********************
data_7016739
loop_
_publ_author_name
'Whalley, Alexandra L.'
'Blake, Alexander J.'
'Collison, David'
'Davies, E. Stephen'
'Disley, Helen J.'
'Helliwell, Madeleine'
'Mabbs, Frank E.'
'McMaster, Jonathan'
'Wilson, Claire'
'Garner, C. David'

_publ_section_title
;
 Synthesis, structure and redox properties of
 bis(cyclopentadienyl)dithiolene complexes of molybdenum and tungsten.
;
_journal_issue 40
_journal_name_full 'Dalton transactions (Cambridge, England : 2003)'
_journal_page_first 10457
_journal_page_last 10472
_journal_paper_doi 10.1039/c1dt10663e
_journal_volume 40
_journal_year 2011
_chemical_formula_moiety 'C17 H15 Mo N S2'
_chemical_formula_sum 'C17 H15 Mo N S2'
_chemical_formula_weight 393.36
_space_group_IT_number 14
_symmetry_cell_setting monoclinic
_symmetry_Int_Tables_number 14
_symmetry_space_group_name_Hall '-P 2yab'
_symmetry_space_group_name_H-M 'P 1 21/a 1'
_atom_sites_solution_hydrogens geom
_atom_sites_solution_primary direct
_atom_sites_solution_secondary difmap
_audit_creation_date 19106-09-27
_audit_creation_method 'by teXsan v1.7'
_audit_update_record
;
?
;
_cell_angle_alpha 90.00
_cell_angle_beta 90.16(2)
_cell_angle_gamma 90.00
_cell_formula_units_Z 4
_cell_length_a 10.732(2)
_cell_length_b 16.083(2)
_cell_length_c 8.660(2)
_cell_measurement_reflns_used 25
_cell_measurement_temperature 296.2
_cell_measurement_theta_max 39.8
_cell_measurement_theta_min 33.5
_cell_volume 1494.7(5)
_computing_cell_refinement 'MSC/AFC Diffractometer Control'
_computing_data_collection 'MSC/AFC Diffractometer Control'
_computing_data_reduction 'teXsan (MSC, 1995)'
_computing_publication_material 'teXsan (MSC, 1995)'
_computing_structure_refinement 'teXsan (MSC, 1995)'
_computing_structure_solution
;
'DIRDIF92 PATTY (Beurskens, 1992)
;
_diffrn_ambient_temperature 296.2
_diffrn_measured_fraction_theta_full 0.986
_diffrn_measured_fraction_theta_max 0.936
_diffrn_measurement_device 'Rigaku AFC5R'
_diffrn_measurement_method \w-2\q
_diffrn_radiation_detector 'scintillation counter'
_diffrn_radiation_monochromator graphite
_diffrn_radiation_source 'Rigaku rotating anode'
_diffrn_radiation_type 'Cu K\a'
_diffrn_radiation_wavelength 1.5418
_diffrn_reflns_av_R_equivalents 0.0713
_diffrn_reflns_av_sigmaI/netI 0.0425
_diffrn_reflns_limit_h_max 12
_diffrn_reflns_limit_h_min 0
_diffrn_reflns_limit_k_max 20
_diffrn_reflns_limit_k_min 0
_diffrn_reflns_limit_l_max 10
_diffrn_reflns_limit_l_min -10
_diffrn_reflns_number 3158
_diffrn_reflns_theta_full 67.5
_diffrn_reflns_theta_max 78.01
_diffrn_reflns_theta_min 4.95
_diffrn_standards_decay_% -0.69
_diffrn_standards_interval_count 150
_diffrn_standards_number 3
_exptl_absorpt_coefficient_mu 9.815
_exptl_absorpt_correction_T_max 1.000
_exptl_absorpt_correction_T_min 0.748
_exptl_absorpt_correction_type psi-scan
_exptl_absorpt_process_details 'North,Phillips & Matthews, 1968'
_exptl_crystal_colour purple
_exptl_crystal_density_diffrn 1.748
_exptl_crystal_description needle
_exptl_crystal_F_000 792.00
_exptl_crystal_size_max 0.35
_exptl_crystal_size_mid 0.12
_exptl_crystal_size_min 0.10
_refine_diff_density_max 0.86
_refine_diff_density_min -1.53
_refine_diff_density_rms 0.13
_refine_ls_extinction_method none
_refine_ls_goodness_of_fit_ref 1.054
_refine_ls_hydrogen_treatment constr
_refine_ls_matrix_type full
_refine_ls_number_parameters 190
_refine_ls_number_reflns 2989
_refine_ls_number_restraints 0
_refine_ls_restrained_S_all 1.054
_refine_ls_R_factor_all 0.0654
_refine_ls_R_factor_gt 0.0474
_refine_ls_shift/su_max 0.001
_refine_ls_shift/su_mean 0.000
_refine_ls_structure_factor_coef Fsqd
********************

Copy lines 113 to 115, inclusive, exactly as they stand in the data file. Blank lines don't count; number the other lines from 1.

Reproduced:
_refine_ls_R_factor_gt 0.0474
_refine_ls_shift/su_max 0.001
_refine_ls_shift/su_mean 0.000